Nursing students get experience with latest technology
Students in the Texas A&M Health Science Center (TAMHSC) College of Nursing are getting hands-on experience with the latest medication management technology thanks to a new Pyxis MedStation™ 4000 automated drug storage and dispensing system.
Used in hospitals nationwide, the system decreases potential medication errors by allowing nurses to only remove prescribed medications for their assigned patients. It validates the correct medication through a secure login, locked drawers and compatibility with the hospital’s electronic charting system. The system has reporting capabilities and warning systems to alert users of potential medication errors or drug allergies. The technology enhances the patient-care experience by streamlining the medication delivery process from the pharmacy to the patient.
“It is important for our students to be knowledgeable about the technology used in the hospitals where they will one day work,” said Sharon Wilkerson, Ph.D., RN, CNE, dean of the TAMHSC-College of Nursing. “The Pyxis MedStation™ will help us deliver the best training for our students, ultimately enhancing our nursing curricula.”
The Pyxis MedStation™ 4000 is housed in the TAMHSC Clinical Learning Resource Center (CLRC), a more than 27,000-square-foot simulated hospital equipped with the latest tools and technology to enrich student learning.
Educating students about patient safety and medication errors is not a new aspect of the college’s curriculum, but with this technology at the student’s fingertips, it will bring hands-on learning to a new level. Students will use the system to administer placebo medications to standardized patients (patient actors) during clinical practice in the CLRC.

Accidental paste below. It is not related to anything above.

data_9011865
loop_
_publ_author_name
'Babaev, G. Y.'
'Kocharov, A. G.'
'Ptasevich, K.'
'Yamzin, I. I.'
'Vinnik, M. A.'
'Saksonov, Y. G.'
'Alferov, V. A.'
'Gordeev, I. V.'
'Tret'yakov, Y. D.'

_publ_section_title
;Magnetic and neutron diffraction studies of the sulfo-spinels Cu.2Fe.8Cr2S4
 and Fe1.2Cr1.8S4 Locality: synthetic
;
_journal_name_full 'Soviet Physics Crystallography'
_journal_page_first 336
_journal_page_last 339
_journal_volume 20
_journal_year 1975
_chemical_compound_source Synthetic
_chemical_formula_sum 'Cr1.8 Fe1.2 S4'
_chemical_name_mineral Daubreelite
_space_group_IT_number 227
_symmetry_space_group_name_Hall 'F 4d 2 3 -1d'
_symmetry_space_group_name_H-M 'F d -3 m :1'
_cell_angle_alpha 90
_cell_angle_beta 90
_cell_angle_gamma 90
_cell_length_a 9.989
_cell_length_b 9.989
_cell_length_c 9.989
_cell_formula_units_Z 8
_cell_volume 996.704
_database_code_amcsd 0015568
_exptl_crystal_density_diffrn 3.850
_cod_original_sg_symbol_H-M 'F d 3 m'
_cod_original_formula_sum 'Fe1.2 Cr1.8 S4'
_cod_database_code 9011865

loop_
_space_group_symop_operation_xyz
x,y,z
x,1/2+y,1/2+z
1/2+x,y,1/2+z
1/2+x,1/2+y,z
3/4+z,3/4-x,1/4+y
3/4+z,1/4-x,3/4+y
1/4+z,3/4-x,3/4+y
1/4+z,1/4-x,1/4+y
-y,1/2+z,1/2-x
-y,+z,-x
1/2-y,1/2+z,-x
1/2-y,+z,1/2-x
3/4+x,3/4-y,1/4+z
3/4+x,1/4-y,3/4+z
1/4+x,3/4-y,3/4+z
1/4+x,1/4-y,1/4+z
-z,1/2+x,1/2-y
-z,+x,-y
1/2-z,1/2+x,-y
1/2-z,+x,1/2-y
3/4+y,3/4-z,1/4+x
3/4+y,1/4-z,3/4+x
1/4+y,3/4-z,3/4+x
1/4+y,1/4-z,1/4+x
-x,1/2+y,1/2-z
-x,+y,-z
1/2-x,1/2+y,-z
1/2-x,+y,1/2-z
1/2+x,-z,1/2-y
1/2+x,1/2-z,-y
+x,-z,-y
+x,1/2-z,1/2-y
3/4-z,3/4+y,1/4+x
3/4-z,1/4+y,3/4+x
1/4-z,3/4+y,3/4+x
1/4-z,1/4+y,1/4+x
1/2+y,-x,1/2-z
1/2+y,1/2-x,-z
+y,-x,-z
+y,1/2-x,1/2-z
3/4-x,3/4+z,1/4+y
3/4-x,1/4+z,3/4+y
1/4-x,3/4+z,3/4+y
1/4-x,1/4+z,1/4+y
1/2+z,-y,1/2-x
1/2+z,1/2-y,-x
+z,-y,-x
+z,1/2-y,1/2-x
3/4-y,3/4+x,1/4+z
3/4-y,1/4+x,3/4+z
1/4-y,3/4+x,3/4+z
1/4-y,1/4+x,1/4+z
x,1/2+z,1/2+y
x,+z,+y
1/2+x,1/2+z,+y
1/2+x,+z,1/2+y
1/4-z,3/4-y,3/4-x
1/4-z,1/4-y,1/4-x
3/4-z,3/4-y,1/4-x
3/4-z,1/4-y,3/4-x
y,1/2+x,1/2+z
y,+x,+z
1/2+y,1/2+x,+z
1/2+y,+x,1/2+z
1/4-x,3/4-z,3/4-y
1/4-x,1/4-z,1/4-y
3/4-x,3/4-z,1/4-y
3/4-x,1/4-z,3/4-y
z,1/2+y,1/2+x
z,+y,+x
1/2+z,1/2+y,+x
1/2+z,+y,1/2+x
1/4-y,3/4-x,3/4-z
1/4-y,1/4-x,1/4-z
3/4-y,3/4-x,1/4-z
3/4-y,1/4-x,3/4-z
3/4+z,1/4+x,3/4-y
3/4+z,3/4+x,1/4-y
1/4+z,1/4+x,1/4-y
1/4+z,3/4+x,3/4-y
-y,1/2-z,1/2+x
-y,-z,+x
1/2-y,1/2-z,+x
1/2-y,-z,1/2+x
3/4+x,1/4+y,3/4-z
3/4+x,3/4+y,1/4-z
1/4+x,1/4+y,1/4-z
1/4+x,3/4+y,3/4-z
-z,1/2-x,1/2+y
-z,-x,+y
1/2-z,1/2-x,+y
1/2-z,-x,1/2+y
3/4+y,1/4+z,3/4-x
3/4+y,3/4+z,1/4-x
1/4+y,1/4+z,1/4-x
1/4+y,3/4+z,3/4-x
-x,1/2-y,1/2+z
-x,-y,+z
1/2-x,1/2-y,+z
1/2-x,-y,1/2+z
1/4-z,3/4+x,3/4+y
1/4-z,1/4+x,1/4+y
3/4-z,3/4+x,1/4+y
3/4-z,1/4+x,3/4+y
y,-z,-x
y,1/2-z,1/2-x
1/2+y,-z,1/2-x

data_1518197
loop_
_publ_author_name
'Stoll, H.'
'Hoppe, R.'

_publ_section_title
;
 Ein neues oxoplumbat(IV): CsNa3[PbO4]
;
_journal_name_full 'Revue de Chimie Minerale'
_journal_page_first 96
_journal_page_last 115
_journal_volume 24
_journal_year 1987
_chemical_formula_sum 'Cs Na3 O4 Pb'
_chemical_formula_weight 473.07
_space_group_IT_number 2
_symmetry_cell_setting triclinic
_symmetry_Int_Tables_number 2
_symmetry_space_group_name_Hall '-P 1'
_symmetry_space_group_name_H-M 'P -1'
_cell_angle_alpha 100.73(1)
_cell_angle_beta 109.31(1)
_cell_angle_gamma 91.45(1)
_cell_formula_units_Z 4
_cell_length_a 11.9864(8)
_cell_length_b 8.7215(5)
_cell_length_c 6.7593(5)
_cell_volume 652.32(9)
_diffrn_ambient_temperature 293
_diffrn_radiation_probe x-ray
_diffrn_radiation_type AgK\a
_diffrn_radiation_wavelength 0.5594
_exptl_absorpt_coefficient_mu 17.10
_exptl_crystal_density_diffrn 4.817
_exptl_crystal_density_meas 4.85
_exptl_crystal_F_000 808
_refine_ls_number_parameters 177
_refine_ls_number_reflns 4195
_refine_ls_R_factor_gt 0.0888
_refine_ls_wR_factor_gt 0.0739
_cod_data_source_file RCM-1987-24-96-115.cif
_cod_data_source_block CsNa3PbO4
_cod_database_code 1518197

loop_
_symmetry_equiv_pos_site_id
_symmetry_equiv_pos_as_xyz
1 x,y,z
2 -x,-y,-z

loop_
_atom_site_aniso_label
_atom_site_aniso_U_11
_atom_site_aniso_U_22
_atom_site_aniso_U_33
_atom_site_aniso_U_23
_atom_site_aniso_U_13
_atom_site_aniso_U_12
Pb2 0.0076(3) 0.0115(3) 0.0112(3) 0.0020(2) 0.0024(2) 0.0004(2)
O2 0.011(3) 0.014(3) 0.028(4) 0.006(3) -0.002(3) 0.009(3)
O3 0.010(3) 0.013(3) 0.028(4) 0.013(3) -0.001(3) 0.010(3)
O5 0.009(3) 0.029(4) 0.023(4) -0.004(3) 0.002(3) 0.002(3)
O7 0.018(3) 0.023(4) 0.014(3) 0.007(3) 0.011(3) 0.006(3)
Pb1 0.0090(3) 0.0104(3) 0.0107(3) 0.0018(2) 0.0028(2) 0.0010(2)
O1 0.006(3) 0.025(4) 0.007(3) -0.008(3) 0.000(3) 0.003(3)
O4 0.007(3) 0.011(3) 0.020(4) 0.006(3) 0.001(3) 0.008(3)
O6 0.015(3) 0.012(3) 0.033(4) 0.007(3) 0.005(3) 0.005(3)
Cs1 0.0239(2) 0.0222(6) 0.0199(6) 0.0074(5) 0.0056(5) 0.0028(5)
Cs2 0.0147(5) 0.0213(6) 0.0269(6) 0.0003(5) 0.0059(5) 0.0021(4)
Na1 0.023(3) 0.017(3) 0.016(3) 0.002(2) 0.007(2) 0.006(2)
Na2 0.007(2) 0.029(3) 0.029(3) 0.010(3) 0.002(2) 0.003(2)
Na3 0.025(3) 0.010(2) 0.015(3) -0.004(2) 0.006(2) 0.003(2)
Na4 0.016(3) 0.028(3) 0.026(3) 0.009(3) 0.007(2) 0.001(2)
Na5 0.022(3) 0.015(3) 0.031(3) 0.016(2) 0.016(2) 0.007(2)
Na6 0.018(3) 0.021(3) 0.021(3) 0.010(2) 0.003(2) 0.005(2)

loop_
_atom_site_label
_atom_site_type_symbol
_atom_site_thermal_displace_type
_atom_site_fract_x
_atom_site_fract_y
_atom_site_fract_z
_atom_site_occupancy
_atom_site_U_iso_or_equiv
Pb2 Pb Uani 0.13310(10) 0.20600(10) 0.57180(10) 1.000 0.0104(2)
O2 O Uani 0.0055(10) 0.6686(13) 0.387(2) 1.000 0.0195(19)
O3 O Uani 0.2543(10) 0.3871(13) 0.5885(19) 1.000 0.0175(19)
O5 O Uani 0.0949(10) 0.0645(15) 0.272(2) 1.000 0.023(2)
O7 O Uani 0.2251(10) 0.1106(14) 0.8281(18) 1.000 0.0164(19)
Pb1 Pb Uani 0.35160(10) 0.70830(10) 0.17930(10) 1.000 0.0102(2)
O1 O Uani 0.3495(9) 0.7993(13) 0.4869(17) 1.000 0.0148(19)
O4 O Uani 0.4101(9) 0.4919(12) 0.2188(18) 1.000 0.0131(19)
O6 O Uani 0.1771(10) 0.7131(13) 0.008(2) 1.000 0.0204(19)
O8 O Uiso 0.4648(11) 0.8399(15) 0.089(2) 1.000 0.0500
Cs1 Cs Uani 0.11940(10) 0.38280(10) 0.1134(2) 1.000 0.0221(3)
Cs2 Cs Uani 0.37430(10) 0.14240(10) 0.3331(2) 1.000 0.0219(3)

“Our students will now have the opportunity to learn and practice using this cutting-edge technology prior to beginning their career as a registered nurse,” Dr. Wilkerson said. “We can train them in a hands-on learning environment so they will be confident using this system upon graduation, which in turn will make them more marketable graduates.”
One such nursing student is senior Shelly Mozingo.
“I have seen the Pyxis technology used in rotations at local hospitals, and I am very excited that we now have the chance to practice using it in our simulations,” Shelly said. “Using the Pyxis now will give us one more qualification that our future employers will find valuable.”
A second Pyxis MedStation™ 4000 will be installed on the TAMHSC Round Rock Campus in the coming weeks. These systems also may provide opportunities for interdisciplinary learning for students in pharmacy and the TAMHSC-College of Medicine.
“The acquisition of our new Pyxis MedStation™ is truly an investment in the education of our future nurses,” Dr. Wilkerson said. “More highly qualified nurses entering the workforce will benefit not only the patients we serve, but the health care community as a whole.”